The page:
Upon contraction, the average survival rate of HIV is 9-11 years. Also, the disease primarily spreads through sexual contact. The HIV is a subgroup of the retrovirus.

The Global Health Observatory (GHO) data from WHO cites that over 70 million people have contracted the HIV virus[2016 stats] ever since the beginning of the pandemic. At least 35 million of the population has succumbed to the deadly disease. Moreover, the most acutely affected region is the sub-Saharan Africa with nearly every 1 in 25 adults surviving with HIV.(1,2)

5. Diarrhea is a chief cause of deaths to infants below the age of five. Globally, there are over 1.7 billion new cases every year, and the disease kills approximately 525,000 of children on average.

Children under the age of five are vulnerable to diarrhea.
Image credits: SuSanA Secretariat/Flickr CC BY 2.0

The diarrhea is one of those diseases children can avoid to a significant effect with better sanitation, cleaner drinking water, and using soap during a hand wash. But the roots of the disease lie in the rotavirus for which vaccinations are globally available. Moreover, diarrhea continues to take the lives of children, primarily in the low and middle-income countries.

Fortunately, the death toll has fallen by approximately 51% from 1990 (2.58 million) to 2013 (1.26 million), and the numbers are decreasing every year. The casualties used to be as high as four million in the 1960s.(1,2)

6. The Spanish flu of 1918 is the deadliest pandemic of all time considering the immediate deaths. Estimates claim that 25 million people died within the first 25 weeks of the outbreak.

The 1918 Spanish flu in Oakland. California.
Image credits: Photo by Edward A. “Doc” Rogers. From the Joseph R. Knowland collection at the Oakland History Room, Oakland Public Library/Calisphere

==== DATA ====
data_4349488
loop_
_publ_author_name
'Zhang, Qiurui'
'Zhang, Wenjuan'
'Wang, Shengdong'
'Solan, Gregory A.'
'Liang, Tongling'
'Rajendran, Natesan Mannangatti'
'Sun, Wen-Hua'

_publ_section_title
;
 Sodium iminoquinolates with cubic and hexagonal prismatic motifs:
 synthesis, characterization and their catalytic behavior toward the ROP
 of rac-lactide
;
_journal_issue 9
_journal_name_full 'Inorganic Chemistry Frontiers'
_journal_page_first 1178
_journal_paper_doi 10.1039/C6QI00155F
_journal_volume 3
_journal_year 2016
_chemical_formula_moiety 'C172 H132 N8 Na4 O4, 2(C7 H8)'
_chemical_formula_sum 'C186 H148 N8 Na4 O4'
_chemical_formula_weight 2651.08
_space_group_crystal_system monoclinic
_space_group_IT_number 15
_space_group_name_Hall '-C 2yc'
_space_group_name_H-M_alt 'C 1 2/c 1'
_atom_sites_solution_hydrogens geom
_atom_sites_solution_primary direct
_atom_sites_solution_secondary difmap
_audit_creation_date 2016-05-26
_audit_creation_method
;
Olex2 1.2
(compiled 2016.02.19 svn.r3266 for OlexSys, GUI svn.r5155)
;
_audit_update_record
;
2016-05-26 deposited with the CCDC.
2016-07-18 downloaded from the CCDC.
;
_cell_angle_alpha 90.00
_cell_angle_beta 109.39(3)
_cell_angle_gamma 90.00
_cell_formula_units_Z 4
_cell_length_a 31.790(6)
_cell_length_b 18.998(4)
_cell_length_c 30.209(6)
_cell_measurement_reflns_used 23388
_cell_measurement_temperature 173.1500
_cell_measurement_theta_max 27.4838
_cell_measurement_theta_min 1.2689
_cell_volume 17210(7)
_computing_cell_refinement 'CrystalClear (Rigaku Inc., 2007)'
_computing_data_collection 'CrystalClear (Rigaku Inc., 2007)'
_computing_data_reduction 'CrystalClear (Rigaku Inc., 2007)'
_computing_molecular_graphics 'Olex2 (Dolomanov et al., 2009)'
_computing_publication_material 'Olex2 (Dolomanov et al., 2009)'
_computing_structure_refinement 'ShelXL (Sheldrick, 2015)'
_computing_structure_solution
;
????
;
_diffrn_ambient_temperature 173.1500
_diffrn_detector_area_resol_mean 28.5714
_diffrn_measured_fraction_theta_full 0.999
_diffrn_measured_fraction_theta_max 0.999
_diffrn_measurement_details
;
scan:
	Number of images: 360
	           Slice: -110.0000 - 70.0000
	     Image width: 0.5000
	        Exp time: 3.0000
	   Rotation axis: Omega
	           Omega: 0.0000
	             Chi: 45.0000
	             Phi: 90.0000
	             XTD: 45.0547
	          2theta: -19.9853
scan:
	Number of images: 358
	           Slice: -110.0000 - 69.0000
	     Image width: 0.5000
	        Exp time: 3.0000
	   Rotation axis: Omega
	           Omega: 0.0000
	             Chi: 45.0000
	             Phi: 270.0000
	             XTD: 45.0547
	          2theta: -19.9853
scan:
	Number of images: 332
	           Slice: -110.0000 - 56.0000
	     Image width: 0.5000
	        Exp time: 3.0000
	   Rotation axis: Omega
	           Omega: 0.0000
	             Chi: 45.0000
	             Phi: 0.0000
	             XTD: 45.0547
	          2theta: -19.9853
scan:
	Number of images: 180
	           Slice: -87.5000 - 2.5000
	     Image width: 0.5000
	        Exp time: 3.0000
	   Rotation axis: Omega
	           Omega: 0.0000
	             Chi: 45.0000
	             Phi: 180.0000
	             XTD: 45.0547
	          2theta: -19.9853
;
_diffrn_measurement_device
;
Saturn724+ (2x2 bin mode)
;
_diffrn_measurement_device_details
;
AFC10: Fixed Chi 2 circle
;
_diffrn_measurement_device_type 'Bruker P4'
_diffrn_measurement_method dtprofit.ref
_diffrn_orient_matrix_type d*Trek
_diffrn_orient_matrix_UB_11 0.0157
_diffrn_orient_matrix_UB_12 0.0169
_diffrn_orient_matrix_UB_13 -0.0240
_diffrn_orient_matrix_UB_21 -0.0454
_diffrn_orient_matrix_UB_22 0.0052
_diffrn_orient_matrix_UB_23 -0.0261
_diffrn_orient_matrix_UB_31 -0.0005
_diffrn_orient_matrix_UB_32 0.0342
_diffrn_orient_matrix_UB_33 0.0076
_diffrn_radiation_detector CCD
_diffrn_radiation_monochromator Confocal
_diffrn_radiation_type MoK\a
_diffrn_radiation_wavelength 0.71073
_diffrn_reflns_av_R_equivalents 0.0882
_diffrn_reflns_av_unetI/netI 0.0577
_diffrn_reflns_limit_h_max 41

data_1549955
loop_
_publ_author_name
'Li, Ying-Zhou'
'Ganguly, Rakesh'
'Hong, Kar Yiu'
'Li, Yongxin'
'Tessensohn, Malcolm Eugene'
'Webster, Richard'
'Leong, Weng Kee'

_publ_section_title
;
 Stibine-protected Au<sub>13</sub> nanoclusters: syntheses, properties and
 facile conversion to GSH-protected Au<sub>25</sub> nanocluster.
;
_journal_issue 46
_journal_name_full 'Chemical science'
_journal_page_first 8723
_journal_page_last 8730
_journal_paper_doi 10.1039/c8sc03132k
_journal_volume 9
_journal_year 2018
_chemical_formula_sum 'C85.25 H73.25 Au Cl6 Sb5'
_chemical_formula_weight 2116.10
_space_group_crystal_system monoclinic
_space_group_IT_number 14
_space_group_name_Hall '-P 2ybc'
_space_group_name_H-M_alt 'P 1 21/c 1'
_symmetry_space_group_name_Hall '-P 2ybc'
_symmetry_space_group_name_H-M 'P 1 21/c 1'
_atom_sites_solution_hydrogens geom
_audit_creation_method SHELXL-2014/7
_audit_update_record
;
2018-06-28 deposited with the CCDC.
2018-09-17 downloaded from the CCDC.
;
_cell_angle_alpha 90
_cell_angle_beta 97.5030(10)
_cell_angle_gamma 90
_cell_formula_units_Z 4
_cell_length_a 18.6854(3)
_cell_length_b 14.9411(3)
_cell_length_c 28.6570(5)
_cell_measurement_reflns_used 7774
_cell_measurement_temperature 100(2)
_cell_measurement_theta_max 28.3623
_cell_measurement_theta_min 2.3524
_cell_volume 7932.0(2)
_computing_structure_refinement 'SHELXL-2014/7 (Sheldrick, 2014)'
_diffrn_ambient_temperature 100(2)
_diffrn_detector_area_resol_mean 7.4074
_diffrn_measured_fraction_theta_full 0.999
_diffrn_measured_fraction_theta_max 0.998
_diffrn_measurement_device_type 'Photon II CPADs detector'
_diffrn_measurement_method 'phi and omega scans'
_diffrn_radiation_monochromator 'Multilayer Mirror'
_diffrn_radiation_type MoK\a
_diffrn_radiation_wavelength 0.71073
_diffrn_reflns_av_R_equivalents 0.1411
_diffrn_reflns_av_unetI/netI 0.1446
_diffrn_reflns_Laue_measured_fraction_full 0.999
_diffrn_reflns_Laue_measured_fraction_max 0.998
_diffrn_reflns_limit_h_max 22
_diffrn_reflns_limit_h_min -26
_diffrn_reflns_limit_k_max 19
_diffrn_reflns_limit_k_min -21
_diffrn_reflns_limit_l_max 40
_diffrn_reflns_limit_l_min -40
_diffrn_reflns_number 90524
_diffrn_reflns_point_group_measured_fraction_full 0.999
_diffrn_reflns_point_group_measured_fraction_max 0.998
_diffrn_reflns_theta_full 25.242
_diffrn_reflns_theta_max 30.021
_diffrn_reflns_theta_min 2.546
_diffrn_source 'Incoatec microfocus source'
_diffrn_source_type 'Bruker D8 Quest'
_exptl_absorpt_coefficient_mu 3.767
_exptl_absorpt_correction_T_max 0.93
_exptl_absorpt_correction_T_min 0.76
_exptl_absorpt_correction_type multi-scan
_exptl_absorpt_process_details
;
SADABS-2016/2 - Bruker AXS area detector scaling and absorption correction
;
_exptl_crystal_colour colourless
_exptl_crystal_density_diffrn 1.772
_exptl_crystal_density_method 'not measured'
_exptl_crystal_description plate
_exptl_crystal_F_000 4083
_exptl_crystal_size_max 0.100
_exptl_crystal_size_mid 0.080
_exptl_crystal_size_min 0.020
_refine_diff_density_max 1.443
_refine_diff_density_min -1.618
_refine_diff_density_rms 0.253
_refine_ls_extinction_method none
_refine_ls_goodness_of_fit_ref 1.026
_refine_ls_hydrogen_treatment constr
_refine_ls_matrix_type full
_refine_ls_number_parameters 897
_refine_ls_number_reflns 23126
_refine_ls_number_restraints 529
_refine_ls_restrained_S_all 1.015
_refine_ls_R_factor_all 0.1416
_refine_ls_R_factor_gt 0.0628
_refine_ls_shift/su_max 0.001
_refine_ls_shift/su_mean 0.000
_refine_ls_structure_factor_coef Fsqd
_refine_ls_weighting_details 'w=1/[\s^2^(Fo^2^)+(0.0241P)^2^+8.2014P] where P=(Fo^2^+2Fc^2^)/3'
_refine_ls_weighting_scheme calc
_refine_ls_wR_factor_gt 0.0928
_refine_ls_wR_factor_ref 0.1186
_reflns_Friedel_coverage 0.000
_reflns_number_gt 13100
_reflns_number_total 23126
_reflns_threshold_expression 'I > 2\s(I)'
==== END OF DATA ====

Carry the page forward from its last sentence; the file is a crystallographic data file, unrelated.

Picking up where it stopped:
The 1918 pandemic of the Spanish flu infected a population of over 500 million globally, approximately one-third of the total population then.

Flu, formally recognized as influenza, is a highly transmissible virus that attacks the respiratory system. Activities like coughing, sneezing, and even talking transmit the deadly virus. Some estimates claim that the death toll due to the Spanish flu was 50 to 100 million, making the pandemic one of the worst natural disasters in history.

Surprisingly, the genesis of the flu pandemic is mysterious even today. The flu apparently commenced in Europe, America, and parts of Asia before spreading all over the earth in a few months. However, the disease earned its name “the Spanish flu” since Spain was among the hardest hit countries. Even Spain’s King Alfonso XIII caught the fatal virus (did not succumb).(source)

7. Chronic Obstructive Pulmonary Disease (COPD) is among the leading causes of death in the USA today. As per the latest WHO stats, 3.17 million people died due to COPD in 2015 and there were over 251 million cases of the disease in 2016.

COPD is the third deadliest disease in USA today behind heart diseases and cancer.
Image credits: Air Force

There are two chief forms of COPD – chronic bronchitis and emphysema. Bronchitis is an inflammation of the airways to the lungs. The major symptom is coughing followed by mucus build-up. Emphysema is a lung disease that causes shortness of breath. Furthermore, women are about 37% more likely to have COPD than men.

Usually, people with the disease have a combination of the two, the reason primarily being tobacco smoking. Lung cancer and COPD are related, but not the same. Although the latter is not curable, treatments can reduce chances of death and relieve the symptoms.

Approximately 40 to 70% of lung cancer patients also have COPD. As per WHO stats 90% of the deaths prevail in lower and middle-income countries. Annually, the cost of countering chronic obstructive pulmonary disease is an estimated $50 billion in the USA alone.(1,2)

8. WHO reports that stroke is the second major cause of deaths globally. Around 15 million people contract strokes annually out of which at least five million die and another five million become permanently disabled.